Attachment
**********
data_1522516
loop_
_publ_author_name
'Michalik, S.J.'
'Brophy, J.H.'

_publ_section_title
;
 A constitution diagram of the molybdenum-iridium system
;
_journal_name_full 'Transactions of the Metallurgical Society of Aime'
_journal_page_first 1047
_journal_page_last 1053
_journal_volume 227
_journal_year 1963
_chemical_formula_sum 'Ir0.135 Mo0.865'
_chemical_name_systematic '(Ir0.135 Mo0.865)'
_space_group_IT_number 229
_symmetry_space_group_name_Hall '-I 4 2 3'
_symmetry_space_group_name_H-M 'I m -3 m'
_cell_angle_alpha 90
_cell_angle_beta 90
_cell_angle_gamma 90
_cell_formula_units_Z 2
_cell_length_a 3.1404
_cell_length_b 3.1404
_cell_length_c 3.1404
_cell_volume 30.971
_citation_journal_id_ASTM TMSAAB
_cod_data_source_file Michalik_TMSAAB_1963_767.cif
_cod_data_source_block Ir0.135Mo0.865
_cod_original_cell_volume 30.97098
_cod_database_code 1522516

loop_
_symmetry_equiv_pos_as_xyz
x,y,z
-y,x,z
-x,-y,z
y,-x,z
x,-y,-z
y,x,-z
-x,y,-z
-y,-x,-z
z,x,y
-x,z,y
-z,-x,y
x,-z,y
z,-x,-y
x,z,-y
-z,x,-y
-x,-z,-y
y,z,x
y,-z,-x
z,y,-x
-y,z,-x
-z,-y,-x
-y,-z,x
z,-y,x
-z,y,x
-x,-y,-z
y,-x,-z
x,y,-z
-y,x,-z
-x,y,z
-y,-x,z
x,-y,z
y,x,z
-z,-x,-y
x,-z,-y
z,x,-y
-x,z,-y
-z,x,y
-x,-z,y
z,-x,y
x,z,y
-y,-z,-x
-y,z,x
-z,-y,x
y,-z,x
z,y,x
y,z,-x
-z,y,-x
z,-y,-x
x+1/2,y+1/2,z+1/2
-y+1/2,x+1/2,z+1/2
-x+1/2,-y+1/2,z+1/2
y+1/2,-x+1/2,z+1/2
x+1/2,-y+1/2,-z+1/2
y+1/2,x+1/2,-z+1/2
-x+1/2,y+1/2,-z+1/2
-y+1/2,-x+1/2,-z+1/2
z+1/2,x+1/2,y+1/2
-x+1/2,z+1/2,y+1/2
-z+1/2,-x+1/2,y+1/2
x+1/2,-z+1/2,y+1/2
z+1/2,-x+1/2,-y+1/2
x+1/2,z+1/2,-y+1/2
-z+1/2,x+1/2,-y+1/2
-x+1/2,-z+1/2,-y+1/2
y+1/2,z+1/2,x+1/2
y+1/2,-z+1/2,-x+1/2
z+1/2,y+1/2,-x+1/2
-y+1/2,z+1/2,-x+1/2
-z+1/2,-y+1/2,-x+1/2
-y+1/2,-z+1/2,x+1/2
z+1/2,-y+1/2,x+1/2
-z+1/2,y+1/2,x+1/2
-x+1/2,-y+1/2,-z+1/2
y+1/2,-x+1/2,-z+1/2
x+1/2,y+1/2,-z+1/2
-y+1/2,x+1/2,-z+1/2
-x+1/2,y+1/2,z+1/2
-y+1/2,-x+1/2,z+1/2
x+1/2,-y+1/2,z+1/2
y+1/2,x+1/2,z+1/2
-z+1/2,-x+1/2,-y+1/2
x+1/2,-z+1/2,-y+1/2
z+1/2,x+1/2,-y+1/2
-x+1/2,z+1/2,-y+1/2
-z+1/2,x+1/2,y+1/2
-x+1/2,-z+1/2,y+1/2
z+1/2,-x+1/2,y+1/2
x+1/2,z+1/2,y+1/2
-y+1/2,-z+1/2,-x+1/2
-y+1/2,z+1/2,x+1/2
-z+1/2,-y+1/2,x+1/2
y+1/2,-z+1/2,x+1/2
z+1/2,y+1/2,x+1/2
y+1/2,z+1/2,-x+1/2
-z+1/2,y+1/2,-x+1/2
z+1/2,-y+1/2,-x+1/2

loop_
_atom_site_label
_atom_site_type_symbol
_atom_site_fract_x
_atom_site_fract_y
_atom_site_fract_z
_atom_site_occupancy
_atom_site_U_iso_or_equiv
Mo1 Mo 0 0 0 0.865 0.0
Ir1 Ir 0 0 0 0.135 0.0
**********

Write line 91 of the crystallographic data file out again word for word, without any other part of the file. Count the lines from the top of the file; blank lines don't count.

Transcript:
z+1/2,x+1/2,y+1/2